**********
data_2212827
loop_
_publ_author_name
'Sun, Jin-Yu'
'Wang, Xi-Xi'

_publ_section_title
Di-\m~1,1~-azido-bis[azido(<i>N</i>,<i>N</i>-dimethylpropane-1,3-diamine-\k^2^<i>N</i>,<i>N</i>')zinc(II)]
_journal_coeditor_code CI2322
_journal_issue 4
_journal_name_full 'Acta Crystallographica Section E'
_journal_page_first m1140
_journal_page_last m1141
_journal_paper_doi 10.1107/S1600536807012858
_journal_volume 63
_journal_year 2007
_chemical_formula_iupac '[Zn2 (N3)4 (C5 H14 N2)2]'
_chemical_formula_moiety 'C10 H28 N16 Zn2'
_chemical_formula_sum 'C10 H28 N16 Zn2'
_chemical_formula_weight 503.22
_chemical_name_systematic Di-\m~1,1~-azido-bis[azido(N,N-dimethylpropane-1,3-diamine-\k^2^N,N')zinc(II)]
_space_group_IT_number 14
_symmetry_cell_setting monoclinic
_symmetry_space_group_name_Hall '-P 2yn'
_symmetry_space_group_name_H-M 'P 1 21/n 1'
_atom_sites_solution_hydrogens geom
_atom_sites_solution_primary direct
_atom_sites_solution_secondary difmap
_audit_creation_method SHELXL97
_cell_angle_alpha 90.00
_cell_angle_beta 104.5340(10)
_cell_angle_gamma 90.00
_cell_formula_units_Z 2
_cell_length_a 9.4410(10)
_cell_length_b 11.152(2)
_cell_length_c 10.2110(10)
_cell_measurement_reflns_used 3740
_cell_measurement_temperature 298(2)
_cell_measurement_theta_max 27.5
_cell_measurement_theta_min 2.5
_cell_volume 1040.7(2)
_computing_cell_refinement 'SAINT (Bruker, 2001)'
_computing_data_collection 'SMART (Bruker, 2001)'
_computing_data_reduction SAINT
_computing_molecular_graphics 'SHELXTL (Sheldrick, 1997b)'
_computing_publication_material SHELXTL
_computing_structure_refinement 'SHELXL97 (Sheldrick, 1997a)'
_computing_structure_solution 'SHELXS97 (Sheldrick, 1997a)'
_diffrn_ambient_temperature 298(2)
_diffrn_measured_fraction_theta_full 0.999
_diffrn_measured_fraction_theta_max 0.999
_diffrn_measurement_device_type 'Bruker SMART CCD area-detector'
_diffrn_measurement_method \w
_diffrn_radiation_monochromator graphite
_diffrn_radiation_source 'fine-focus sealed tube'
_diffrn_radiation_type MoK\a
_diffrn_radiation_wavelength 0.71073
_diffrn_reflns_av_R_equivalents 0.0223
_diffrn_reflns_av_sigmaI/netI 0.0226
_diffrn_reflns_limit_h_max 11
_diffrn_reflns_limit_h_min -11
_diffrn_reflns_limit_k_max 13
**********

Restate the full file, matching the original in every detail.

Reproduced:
data_2212827
loop_
_publ_author_name
'Sun, Jin-Yu'
'Wang, Xi-Xi'

_publ_section_title
Di-\m~1,1~-azido-bis[azido(<i>N</i>,<i>N</i>-dimethylpropane-1,3-diamine-\k^2^<i>N</i>,<i>N</i>')zinc(II)]
_journal_coeditor_code CI2322
_journal_issue 4
_journal_name_full 'Acta Crystallographica Section E'
_journal_page_first m1140
_journal_page_last m1141
_journal_paper_doi 10.1107/S1600536807012858
_journal_volume 63
_journal_year 2007
_chemical_formula_iupac '[Zn2 (N3)4 (C5 H14 N2)2]'
_chemical_formula_moiety 'C10 H28 N16 Zn2'
_chemical_formula_sum 'C10 H28 N16 Zn2'
_chemical_formula_weight 503.22
_chemical_name_systematic Di-\m~1,1~-azido-bis[azido(N,N-dimethylpropane-1,3-diamine-\k^2^N,N')zinc(II)]
_space_group_IT_number 14
_symmetry_cell_setting monoclinic
_symmetry_space_group_name_Hall '-P 2yn'
_symmetry_space_group_name_H-M 'P 1 21/n 1'
_atom_sites_solution_hydrogens geom
_atom_sites_solution_primary direct
_atom_sites_solution_secondary difmap
_audit_creation_method SHELXL97
_cell_angle_alpha 90.00
_cell_angle_beta 104.5340(10)
_cell_angle_gamma 90.00
_cell_formula_units_Z 2
_cell_length_a 9.4410(10)
_cell_length_b 11.152(2)
_cell_length_c 10.2110(10)
_cell_measurement_reflns_used 3740
_cell_measurement_temperature 298(2)
_cell_measurement_theta_max 27.5
_cell_measurement_theta_min 2.5
_cell_volume 1040.7(2)
_computing_cell_refinement 'SAINT (Bruker, 2001)'
_computing_data_collection 'SMART (Bruker, 2001)'
_computing_data_reduction SAINT
_computing_molecular_graphics 'SHELXTL (Sheldrick, 1997b)'
_computing_publication_material SHELXTL
_computing_structure_refinement 'SHELXL97 (Sheldrick, 1997a)'
_computing_structure_solution 'SHELXS97 (Sheldrick, 1997a)'
_diffrn_ambient_temperature 298(2)
_diffrn_measured_fraction_theta_full 0.999
_diffrn_measured_fraction_theta_max 0.999
_diffrn_measurement_device_type 'Bruker SMART CCD area-detector'
_diffrn_measurement_method \w
_diffrn_radiation_monochromator graphite
_diffrn_radiation_source 'fine-focus sealed tube'
_diffrn_radiation_type MoK\a
_diffrn_radiation_wavelength 0.71073
_diffrn_reflns_av_R_equivalents 0.0223
_diffrn_reflns_av_sigmaI/netI 0.0226
_diffrn_reflns_limit_h_max 11
_diffrn_reflns_limit_h_min -11
_diffrn_reflns_limit_k_max 13